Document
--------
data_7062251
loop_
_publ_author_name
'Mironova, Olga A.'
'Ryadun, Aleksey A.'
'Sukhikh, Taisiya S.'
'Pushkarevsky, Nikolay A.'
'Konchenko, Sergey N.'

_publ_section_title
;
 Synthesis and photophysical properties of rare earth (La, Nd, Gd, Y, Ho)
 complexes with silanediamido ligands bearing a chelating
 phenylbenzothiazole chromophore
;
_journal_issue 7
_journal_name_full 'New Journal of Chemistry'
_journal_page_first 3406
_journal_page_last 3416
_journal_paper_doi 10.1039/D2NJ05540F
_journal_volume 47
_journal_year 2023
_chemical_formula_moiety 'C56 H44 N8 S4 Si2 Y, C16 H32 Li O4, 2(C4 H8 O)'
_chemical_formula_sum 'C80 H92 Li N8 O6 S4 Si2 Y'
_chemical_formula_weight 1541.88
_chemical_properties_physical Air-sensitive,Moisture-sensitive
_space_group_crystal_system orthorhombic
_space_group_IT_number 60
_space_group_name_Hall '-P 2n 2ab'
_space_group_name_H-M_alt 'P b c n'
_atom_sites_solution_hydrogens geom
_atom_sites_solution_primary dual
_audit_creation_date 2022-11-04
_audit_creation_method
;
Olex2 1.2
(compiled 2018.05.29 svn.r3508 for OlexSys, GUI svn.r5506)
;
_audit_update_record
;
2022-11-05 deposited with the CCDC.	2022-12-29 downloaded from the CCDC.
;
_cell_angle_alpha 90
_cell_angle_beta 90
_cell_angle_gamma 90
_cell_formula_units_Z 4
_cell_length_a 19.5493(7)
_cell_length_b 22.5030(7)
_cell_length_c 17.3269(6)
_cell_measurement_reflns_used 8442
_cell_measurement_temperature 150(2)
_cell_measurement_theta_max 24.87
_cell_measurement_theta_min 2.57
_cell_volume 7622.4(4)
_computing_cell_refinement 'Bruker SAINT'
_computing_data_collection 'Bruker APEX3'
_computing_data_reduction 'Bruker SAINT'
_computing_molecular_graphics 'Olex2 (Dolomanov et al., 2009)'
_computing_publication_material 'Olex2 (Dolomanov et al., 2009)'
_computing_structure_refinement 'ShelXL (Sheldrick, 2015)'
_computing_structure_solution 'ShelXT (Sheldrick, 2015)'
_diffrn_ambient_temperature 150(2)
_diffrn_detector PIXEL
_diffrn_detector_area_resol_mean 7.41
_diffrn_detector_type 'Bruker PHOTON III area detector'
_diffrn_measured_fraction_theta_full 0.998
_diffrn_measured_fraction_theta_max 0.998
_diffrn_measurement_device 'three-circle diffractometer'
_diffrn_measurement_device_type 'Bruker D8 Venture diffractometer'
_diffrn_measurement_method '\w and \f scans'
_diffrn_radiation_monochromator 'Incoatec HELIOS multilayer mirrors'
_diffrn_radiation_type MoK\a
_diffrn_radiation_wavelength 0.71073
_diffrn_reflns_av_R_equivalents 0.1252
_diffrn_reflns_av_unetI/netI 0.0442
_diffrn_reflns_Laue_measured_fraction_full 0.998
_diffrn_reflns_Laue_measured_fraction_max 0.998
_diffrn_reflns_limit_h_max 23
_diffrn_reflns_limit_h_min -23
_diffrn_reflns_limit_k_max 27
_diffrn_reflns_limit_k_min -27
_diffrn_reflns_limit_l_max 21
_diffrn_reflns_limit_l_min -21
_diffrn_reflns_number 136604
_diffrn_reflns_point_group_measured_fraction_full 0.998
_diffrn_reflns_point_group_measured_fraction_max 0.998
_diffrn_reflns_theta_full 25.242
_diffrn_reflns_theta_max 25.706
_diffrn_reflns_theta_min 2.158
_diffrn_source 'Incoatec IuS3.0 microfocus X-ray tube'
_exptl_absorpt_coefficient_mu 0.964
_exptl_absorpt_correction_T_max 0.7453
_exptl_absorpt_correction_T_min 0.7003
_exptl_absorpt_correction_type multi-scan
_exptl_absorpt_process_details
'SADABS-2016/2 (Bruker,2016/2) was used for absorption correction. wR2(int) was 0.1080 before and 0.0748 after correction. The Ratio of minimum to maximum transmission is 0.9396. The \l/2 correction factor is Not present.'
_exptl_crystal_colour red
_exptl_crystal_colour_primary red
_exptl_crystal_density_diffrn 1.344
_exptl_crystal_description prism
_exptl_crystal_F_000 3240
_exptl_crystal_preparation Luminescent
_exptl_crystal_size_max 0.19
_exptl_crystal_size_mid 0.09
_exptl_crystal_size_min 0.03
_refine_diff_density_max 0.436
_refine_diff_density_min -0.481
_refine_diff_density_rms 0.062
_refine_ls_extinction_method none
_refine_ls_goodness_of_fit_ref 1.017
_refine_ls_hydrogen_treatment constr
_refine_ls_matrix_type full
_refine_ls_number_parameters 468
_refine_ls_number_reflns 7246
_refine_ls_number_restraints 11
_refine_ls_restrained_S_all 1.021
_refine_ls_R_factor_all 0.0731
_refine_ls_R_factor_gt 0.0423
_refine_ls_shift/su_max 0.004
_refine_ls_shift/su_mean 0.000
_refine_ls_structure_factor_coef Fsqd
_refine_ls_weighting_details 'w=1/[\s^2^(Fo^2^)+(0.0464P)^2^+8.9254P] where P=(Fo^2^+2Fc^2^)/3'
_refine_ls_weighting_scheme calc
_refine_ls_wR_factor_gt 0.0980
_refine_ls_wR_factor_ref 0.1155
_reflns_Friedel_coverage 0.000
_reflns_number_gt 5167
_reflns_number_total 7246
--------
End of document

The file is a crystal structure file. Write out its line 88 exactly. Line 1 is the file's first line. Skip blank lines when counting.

_diffrn_reflns_theta_min 2.158